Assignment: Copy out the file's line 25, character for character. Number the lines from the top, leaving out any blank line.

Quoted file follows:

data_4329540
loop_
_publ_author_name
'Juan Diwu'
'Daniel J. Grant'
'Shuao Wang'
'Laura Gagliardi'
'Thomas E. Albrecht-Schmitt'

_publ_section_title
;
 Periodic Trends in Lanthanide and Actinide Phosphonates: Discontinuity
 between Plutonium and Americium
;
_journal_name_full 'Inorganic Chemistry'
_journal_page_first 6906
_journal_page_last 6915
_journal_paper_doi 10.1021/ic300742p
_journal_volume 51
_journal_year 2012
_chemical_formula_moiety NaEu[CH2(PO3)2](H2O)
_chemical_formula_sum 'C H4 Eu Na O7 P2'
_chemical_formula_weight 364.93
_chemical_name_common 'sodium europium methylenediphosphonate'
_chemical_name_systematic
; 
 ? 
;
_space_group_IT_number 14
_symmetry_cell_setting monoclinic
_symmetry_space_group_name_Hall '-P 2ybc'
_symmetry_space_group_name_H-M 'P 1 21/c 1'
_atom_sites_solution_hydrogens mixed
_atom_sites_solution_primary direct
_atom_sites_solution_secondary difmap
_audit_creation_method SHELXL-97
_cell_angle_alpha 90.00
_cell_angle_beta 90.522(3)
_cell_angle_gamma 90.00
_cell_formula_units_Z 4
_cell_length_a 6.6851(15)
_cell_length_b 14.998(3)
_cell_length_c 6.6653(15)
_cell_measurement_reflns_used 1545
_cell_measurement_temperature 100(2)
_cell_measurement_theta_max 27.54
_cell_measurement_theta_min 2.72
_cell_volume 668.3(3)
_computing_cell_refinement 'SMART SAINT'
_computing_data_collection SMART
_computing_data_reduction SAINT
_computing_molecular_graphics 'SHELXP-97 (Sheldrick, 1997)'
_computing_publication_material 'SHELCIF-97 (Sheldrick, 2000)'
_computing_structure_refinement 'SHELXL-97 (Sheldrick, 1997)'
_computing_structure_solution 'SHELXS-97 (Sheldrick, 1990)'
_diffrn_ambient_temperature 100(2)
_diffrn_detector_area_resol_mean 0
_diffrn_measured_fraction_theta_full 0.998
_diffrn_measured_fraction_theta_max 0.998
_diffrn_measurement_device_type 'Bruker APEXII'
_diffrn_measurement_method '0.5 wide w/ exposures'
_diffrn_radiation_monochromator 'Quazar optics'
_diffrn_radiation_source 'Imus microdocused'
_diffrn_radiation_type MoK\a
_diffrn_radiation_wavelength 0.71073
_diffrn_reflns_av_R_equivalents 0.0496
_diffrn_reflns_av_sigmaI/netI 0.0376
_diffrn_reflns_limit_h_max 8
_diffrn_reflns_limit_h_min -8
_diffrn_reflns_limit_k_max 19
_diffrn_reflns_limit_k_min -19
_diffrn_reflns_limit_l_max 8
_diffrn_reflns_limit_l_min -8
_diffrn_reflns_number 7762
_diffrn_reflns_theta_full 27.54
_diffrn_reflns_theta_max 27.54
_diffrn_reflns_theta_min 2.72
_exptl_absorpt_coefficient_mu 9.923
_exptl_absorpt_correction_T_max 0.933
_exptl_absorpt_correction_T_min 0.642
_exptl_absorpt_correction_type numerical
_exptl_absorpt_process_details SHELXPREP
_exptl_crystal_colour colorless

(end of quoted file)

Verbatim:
; 